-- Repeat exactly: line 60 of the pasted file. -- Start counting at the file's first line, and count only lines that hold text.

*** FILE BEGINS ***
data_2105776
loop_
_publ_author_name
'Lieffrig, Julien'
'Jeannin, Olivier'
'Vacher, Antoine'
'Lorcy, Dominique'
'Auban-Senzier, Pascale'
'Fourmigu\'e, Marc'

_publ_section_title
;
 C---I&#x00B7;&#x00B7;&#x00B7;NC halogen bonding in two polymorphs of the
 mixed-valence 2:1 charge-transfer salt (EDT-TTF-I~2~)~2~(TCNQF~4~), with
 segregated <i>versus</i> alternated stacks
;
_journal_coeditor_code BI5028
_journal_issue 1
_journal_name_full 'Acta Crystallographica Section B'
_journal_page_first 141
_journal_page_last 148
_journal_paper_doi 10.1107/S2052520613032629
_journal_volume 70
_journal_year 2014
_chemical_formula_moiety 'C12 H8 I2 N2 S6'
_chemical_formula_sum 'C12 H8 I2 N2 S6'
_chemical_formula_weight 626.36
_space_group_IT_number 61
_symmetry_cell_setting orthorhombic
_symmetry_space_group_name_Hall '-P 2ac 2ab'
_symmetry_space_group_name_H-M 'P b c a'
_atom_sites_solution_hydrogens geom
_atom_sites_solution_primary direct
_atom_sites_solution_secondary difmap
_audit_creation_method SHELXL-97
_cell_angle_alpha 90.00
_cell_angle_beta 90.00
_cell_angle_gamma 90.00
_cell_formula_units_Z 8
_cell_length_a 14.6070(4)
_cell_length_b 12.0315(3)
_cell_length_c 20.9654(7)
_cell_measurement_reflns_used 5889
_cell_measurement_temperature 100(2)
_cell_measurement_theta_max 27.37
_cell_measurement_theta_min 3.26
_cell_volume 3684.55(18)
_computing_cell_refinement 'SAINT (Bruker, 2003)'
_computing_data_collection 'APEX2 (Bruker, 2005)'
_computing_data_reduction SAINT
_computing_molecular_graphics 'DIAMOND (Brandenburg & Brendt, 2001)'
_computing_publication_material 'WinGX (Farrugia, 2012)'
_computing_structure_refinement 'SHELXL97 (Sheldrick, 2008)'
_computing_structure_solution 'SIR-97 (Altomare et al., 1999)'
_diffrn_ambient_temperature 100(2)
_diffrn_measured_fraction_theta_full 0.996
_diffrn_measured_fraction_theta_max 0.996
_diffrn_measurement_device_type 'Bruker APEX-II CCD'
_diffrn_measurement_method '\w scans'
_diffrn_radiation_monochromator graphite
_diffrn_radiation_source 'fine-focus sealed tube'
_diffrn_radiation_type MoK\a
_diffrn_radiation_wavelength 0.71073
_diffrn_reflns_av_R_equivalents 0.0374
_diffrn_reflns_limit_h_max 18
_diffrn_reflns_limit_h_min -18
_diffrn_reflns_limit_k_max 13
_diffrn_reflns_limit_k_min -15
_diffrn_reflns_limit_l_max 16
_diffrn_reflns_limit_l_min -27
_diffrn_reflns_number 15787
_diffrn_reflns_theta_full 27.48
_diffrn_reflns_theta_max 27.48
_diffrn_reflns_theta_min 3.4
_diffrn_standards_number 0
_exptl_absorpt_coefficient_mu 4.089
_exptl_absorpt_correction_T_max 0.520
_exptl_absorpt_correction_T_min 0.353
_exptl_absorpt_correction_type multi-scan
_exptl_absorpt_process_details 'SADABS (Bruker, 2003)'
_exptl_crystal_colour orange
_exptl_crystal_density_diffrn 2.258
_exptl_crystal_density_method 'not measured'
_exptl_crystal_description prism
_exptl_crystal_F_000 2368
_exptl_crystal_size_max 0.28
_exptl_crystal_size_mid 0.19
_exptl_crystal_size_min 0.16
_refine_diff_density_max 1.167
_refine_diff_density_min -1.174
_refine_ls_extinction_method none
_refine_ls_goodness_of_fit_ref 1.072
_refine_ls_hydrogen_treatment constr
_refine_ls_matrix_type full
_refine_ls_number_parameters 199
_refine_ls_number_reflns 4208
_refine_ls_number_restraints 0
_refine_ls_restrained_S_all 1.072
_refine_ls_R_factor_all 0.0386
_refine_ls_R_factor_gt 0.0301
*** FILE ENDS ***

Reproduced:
_diffrn_radiation_source 'fine-focus sealed tube'